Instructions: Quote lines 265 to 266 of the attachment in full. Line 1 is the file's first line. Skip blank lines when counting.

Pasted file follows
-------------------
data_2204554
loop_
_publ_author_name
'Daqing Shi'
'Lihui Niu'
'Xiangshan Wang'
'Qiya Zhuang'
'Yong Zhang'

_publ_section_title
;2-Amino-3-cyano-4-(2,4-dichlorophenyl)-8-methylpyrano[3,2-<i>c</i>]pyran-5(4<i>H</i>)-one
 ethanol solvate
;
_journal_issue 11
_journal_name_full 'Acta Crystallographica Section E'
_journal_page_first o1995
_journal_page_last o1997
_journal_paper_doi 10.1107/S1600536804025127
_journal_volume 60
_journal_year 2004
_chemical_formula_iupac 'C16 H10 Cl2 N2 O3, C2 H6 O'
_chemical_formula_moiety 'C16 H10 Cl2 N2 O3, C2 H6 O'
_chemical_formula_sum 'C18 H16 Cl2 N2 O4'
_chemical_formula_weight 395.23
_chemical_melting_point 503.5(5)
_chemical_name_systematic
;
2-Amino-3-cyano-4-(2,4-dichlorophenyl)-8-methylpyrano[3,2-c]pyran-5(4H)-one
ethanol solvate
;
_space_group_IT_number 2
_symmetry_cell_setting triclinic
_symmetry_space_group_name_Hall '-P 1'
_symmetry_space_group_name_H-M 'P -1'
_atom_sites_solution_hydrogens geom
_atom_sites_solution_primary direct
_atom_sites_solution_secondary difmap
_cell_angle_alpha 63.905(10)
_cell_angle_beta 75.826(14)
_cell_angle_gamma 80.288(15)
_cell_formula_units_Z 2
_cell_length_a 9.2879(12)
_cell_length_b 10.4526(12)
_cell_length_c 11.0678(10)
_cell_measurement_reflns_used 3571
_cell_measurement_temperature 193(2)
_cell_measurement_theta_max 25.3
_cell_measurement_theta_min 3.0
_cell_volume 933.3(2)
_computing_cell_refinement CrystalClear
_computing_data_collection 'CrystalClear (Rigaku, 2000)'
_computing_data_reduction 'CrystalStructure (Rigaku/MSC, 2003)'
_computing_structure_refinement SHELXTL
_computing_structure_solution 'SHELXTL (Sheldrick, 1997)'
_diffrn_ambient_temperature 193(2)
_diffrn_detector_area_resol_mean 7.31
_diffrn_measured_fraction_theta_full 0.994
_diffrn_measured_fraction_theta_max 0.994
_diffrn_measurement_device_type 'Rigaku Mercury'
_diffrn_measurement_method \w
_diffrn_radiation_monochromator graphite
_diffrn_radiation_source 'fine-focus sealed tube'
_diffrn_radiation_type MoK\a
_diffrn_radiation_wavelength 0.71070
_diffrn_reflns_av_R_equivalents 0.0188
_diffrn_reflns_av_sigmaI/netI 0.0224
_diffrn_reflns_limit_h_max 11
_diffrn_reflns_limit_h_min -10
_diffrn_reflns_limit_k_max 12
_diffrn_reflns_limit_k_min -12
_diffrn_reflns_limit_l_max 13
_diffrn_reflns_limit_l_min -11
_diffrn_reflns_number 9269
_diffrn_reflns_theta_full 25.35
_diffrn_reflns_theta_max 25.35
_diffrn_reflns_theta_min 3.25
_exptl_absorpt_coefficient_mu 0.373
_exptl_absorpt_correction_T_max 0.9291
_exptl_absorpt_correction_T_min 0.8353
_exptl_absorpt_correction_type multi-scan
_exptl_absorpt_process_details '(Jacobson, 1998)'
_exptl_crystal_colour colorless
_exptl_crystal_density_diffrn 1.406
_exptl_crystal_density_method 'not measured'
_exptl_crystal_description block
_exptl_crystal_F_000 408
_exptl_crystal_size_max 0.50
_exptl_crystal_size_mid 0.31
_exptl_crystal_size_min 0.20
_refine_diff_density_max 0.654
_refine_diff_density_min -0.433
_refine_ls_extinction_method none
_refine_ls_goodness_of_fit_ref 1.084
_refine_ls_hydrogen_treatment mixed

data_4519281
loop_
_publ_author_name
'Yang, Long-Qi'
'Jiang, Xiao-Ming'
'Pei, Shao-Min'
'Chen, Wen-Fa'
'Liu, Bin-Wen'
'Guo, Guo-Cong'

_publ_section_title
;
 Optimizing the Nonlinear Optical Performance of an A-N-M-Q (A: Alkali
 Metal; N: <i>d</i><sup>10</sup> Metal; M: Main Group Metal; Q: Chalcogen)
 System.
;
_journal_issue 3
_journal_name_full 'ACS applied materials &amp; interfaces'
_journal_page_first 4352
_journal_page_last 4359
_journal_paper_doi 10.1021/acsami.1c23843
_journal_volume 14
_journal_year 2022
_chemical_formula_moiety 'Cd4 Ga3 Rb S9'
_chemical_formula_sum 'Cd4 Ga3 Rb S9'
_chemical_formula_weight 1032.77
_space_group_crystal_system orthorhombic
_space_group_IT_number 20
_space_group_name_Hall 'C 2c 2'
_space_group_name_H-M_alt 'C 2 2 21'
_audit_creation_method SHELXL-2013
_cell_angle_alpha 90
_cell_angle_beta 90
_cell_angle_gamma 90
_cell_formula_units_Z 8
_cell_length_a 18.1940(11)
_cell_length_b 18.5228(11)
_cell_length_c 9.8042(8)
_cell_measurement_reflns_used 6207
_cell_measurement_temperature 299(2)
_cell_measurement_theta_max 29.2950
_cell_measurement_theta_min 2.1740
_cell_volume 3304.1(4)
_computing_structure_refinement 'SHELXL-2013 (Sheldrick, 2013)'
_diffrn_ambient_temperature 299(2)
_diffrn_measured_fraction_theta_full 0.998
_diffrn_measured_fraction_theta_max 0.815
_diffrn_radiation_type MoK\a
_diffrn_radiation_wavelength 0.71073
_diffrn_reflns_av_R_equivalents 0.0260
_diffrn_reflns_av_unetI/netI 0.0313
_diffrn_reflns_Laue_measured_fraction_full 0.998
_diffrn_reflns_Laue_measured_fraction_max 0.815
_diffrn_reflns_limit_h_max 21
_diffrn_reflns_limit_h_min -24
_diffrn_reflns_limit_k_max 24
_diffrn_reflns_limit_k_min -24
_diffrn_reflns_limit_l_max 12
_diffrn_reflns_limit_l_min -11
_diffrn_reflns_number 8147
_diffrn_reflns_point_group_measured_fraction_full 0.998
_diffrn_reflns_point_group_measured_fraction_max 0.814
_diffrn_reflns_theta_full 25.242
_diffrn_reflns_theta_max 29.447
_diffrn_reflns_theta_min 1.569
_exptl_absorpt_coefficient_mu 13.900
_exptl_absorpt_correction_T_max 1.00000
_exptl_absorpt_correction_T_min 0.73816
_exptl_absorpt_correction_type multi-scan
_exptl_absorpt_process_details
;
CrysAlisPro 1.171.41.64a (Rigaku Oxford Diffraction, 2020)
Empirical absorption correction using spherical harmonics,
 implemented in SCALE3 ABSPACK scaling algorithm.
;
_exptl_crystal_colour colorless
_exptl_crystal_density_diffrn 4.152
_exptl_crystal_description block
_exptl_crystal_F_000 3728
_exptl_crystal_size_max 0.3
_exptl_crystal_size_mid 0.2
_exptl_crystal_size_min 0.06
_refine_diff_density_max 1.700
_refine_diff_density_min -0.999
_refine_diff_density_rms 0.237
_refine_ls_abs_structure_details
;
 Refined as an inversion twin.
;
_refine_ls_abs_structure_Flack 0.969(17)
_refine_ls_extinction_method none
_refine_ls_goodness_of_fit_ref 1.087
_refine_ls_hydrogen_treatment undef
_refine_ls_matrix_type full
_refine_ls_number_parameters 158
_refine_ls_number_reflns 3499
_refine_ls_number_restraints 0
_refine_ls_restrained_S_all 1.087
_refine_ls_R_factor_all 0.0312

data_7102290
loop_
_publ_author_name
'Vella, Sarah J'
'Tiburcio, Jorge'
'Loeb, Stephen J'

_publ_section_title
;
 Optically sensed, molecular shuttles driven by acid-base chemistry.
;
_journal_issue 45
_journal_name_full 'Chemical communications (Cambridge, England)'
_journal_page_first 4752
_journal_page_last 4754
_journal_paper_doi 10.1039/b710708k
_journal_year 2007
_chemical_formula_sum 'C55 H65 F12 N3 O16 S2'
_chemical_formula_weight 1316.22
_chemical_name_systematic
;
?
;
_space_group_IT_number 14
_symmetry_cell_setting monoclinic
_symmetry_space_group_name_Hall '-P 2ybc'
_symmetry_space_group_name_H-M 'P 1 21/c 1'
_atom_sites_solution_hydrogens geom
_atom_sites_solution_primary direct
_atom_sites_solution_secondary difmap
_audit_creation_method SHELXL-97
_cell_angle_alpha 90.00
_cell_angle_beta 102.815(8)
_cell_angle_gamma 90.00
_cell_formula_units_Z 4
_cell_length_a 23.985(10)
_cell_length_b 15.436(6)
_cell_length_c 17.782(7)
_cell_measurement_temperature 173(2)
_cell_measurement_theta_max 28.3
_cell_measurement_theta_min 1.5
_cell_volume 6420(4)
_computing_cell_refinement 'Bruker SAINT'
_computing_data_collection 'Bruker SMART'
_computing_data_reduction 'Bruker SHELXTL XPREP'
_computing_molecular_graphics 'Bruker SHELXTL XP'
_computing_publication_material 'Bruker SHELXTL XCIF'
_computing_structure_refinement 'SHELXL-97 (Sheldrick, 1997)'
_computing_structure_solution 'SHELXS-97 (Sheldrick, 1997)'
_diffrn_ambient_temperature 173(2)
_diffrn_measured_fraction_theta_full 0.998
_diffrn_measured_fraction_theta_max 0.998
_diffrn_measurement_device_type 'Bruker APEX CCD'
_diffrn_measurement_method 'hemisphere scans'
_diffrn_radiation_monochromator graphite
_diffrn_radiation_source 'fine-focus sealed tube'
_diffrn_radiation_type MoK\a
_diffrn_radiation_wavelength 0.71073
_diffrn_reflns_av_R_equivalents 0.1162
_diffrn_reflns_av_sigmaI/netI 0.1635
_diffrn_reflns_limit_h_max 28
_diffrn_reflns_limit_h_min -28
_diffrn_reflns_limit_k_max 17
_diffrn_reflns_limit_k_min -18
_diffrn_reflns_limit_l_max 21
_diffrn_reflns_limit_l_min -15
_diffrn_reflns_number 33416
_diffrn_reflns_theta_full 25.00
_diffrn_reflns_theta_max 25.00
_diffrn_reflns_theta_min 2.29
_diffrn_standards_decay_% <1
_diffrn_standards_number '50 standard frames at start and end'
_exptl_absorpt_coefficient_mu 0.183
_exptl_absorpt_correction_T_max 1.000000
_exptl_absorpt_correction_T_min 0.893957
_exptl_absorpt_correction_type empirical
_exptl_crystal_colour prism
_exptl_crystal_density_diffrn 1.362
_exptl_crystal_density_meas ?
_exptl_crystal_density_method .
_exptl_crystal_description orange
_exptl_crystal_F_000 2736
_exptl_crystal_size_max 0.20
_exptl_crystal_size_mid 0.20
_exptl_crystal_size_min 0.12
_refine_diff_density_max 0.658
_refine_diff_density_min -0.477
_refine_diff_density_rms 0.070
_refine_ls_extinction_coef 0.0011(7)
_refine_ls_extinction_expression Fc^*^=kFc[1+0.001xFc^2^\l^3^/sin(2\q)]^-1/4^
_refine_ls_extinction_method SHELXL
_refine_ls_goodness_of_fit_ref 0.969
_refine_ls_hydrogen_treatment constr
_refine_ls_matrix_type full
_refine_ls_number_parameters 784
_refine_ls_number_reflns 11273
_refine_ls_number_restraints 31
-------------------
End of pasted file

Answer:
_exptl_absorpt_correction_T_min 0.893957
_exptl_absorpt_correction_type empirical